OAKLAND CITY COUNCIL | At a time when Americans are increasingly skeptical of government surveillance in their lives, the Oakland City Council reversed the trend early Wednesday morning by authorizing funding for a large-scale citywide surveillance center backed by federal stimulus dollars.

As dozens of critics consistently interrupted and jeered discussion of approving $2 million for the surveillance clearinghouse of multiple video and analytics feeds from the Port of Oakland and across the city, known as the Domain Awareness Center (DAC), some restrictions were added by three members of the council.

To assuage some concerns the council rushed the DAC through committee without a failsafe for resident’s privacy and the retention of data, Councilmembers Lynette Gibson, Dan Kalb and Libby Schaaf added language for staff to create a specific policy. According to the amendment, the DAC will not be “activated” until the City Council approves the privacy guidelines no later than March 2014.

Aside from some privacy concerns and worries about potential abuses by the DAC, the council was relatively supportive of the controversial surveillance program, which passed, 6-0 (Councilmembers Larry Reid and Desley Brooks were absent). “We have tried our best to find the sweet spot to make our city safe,” said Schaaf.

However, the second contentious Oakland City Council in less than a week produced new questions over the scope and authority of the DAC. City staff acknowledged the program would warrant approval by the court-appointed Oakland PD compliance director Thomas Frazier. It also remains unclear exactly what the city and port hope to incorporate into the surveillance system.

A widely-distributed chart found on the Port of Oakland’s Web site detailed potential video and data feeds that could be streamed to the DAC, including over 700 closed circuit cameras located in and around Oakland schools. Renee Domingo, the director of city emergency services, said Tuesday night, the inclusion of school cameras is not part of the DAC’s second phase. The statement and others by city staff backtracked from a far more effusive description of the DAC during a Public Safety Committee meeting July 9 detailing a wide range of potential data points fed into the surveillance system, including school cameras. Later in the long meeting that stretched on until 1:30 a.m., in response to a question about the length of time the DAC will be monitored, Domingo said the system will be staff around-the-clock once funding for a staff of roughly three is found.

Concerns over how much more invasive the cameras can become in the future were also raised. Ahsan Baig, the city’s interim manager for technology services, said facial recognition software is not part of the current DAC, nor on the “roadmap.” But, during the same July 9 meeting, he told council members, while the feature was not currently part of the DAC, its addition constituted a simple software upgrade.

Linda Lye, an attorney for the ACLU, told the council, systems like the DAC do not lower crime . She cited studies showing they, in fact, allow law enforcement to target minorities. “Surveillance systems do not make us safer,” she said, “but have the potential for discrimination.” In a letter to the council last week, Lye criticized it for moving the item through committee with the hope of laying down ground rules for its use and data retention after the fact. Although, some in the audience disagreed with the ACLU attorney’s suggestion urging the council to, at minimum, craft privacy controls into the system rather than disavow the program entirely, she said, “It’s our strong recommendation that you do not put the cart before the horse.”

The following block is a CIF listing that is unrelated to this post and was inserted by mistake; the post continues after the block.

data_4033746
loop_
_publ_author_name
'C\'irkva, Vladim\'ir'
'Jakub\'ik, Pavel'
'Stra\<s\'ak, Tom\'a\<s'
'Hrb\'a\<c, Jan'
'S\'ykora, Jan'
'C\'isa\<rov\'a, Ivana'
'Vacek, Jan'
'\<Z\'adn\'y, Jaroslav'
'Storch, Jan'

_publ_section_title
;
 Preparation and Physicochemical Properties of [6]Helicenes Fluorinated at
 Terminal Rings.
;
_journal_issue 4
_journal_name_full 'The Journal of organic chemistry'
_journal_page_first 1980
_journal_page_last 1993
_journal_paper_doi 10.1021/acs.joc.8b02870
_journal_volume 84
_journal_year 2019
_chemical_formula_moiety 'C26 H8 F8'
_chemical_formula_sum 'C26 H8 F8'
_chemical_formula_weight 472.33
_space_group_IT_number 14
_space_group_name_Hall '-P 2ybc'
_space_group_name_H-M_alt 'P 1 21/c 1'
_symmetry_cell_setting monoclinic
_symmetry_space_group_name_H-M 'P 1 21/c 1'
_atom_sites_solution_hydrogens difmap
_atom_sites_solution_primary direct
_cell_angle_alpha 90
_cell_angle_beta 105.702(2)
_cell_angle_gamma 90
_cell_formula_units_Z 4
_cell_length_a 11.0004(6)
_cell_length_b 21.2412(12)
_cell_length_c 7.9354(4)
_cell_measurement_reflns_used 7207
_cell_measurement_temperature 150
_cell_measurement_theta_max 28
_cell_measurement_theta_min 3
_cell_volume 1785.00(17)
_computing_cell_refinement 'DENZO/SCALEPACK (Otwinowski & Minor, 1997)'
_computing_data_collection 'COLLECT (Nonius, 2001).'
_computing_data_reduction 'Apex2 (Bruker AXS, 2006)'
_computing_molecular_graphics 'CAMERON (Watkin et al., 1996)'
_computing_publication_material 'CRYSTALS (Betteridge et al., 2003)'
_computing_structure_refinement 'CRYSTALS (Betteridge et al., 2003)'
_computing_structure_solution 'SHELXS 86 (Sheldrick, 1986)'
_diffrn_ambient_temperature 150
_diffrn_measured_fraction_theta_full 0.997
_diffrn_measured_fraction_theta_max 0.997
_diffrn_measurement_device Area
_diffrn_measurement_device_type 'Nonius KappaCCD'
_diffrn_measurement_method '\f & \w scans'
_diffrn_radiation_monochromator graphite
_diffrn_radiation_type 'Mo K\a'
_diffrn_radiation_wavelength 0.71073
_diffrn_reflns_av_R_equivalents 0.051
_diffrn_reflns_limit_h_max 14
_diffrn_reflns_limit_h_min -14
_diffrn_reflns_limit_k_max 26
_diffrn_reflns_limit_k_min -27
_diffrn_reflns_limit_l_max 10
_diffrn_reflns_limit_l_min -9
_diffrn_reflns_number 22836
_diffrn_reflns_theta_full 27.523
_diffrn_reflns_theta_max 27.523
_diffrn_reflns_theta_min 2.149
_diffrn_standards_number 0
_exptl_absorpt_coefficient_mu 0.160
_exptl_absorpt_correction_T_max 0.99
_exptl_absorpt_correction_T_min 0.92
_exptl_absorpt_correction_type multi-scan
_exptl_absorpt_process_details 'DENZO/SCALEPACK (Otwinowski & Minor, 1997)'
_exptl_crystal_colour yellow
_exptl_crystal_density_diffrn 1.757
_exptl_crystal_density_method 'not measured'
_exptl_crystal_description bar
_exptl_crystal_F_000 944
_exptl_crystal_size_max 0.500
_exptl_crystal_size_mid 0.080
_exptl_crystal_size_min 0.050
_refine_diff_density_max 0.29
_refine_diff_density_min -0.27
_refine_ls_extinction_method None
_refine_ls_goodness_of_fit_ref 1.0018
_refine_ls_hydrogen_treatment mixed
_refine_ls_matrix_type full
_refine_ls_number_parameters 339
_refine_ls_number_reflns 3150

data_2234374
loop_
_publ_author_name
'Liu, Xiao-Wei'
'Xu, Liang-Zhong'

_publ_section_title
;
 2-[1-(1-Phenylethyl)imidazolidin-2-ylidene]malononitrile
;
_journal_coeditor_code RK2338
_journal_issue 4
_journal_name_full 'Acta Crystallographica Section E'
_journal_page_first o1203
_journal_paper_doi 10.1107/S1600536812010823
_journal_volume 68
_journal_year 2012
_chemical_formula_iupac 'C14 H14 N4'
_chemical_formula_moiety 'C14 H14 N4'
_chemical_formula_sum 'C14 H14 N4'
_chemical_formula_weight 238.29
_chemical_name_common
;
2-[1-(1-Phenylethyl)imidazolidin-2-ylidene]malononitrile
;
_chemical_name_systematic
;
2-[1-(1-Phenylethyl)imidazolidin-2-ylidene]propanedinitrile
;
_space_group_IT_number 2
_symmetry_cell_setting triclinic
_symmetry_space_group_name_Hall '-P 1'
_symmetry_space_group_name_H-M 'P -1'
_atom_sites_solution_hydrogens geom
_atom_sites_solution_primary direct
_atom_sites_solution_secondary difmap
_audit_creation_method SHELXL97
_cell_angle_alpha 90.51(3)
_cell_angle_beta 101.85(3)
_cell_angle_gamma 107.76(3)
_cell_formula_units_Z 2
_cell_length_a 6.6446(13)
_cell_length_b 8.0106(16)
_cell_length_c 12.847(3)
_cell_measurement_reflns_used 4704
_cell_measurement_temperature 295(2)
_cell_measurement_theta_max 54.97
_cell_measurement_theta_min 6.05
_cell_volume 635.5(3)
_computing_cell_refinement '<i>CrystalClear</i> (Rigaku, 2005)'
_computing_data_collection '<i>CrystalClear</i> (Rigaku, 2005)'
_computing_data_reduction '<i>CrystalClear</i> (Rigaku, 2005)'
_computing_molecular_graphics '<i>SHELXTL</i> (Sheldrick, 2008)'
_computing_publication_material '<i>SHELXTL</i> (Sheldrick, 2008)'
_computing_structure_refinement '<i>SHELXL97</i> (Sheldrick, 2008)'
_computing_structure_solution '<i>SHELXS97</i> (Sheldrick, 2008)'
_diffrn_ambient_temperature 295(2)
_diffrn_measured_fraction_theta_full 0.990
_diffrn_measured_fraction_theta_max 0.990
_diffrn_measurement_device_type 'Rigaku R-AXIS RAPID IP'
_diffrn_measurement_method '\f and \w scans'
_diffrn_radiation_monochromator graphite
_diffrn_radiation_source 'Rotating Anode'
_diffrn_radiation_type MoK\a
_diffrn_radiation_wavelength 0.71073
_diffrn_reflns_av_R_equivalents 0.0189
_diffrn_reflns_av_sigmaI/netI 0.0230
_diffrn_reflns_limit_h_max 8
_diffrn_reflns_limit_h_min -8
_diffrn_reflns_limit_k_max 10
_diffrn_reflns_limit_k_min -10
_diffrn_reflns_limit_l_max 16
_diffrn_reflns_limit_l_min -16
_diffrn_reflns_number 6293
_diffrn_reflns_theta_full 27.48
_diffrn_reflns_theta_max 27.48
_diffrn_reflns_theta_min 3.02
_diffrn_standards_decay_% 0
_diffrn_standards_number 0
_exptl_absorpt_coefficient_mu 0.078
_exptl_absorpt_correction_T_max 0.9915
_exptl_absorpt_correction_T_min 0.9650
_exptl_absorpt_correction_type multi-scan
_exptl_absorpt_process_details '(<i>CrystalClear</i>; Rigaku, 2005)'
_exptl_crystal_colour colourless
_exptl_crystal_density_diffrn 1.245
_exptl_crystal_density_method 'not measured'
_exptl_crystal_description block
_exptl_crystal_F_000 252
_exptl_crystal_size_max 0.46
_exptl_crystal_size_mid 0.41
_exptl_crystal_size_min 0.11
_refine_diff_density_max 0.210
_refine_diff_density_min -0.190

For critics of the DAC, the long wait until the agenda item, placed next to last on a lengthy final meeting of the legislative year, appeared to zap their zeal to fight. Some complained of the political gamesmanship of the council waiting out Oakland’s often ravenous public speakers until after 11 p.m., while many anticipating to speak left early. Those who stayed, however, hissed, jeered and berated council members unmercifully. Two of the DAC’s biggest supporters, Councilmembers Noel Gallo and Schaaf, took the brunt of critic’s verbal attacks. Gallo appeared unnerved when audience members continually called him a fascist, while one woman repeatedly called Schaaf a “sick person.”

Polls continue to show a growing number of Americans are becoming more concerned about the gradual loss of privacy to the government following the leak of damning intelligence by former CIA member Edward Snowden. The revelations showed the federal government’s capability to spy on Americans were pervasive and largely unfettered. However, in Oakland, a city long racked by spikes in violent crime, while also the cradle of highly successful populist protests over the past four years, some like Schaaf, said Tuesday, she could not justify turning down federal funding that could aid Oakland in stopping crime. But, Sara Jeong, a Harvard law student, warned the council their actions Tuesday night will be thoroughly discussed and criticized in classrooms and think tanks across the nation. She added, “I don’t think you want to be on the cutting edge of Fourth Amendment jurisprudence.”